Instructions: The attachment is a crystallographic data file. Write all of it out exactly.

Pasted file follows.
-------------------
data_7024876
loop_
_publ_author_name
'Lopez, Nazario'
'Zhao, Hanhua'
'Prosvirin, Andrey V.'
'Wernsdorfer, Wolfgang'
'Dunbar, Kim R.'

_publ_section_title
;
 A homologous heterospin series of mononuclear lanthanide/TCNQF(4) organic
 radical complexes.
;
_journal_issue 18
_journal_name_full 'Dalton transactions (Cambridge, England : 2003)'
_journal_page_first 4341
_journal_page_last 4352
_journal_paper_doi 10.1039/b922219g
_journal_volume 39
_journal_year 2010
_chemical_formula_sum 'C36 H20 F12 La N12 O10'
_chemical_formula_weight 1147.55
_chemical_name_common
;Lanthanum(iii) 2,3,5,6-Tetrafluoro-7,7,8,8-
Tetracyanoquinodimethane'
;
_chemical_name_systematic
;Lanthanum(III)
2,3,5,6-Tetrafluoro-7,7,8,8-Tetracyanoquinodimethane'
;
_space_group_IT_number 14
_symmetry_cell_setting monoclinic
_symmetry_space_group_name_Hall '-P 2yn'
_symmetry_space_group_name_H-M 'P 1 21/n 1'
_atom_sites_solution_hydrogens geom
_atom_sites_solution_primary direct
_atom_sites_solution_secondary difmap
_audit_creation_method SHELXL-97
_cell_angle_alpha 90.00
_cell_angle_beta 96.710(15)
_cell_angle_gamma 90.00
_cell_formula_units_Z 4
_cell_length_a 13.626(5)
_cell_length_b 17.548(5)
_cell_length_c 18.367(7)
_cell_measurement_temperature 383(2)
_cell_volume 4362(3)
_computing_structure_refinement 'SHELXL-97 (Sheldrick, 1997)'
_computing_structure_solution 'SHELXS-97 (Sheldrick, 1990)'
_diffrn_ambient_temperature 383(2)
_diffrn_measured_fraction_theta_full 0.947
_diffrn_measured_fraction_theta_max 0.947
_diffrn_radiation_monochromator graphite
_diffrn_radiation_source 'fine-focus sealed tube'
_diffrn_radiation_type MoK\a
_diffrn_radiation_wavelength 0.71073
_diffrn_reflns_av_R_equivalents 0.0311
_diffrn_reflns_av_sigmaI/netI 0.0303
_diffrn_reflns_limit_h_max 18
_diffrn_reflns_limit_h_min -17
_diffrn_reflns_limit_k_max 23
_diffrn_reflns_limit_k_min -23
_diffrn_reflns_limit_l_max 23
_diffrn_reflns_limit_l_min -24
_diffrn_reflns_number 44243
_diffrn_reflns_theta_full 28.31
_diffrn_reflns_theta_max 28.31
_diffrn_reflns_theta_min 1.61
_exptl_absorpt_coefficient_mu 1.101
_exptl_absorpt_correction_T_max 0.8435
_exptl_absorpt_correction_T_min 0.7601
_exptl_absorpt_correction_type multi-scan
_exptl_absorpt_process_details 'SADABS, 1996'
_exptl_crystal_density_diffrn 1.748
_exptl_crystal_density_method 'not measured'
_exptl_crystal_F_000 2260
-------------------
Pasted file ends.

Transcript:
data_7024876
loop_
_publ_author_name
'Lopez, Nazario'
'Zhao, Hanhua'
'Prosvirin, Andrey V.'
'Wernsdorfer, Wolfgang'
'Dunbar, Kim R.'

_publ_section_title
;
 A homologous heterospin series of mononuclear lanthanide/TCNQF(4) organic
 radical complexes.
;
_journal_issue 18
_journal_name_full 'Dalton transactions (Cambridge, England : 2003)'
_journal_page_first 4341
_journal_page_last 4352
_journal_paper_doi 10.1039/b922219g
_journal_volume 39
_journal_year 2010
_chemical_formula_sum 'C36 H20 F12 La N12 O10'
_chemical_formula_weight 1147.55
_chemical_name_common
;Lanthanum(iii) 2,3,5,6-Tetrafluoro-7,7,8,8-
Tetracyanoquinodimethane'
;
_chemical_name_systematic
;Lanthanum(III)
2,3,5,6-Tetrafluoro-7,7,8,8-Tetracyanoquinodimethane'
;
_space_group_IT_number 14
_symmetry_cell_setting monoclinic
_symmetry_space_group_name_Hall '-P 2yn'
_symmetry_space_group_name_H-M 'P 1 21/n 1'
_atom_sites_solution_hydrogens geom
_atom_sites_solution_primary direct
_atom_sites_solution_secondary difmap
_audit_creation_method SHELXL-97
_cell_angle_alpha 90.00
_cell_angle_beta 96.710(15)
_cell_angle_gamma 90.00
_cell_formula_units_Z 4
_cell_length_a 13.626(5)
_cell_length_b 17.548(5)
_cell_length_c 18.367(7)
_cell_measurement_temperature 383(2)
_cell_volume 4362(3)
_computing_structure_refinement 'SHELXL-97 (Sheldrick, 1997)'
_computing_structure_solution 'SHELXS-97 (Sheldrick, 1990)'
_diffrn_ambient_temperature 383(2)
_diffrn_measured_fraction_theta_full 0.947
_diffrn_measured_fraction_theta_max 0.947
_diffrn_radiation_monochromator graphite
_diffrn_radiation_source 'fine-focus sealed tube'
_diffrn_radiation_type MoK\a
_diffrn_radiation_wavelength 0.71073
_diffrn_reflns_av_R_equivalents 0.0311
_diffrn_reflns_av_sigmaI/netI 0.0303
_diffrn_reflns_limit_h_max 18
_diffrn_reflns_limit_h_min -17
_diffrn_reflns_limit_k_max 23
_diffrn_reflns_limit_k_min -23
_diffrn_reflns_limit_l_max 23
_diffrn_reflns_limit_l_min -24
_diffrn_reflns_number 44243
_diffrn_reflns_theta_full 28.31
_diffrn_reflns_theta_max 28.31
_diffrn_reflns_theta_min 1.61
_exptl_absorpt_coefficient_mu 1.101
_exptl_absorpt_correction_T_max 0.8435
_exptl_absorpt_correction_T_min 0.7601
_exptl_absorpt_correction_type multi-scan
_exptl_absorpt_process_details 'SADABS, 1996'
_exptl_crystal_density_diffrn 1.748
_exptl_crystal_density_method 'not measured'
_exptl_crystal_F_000 2260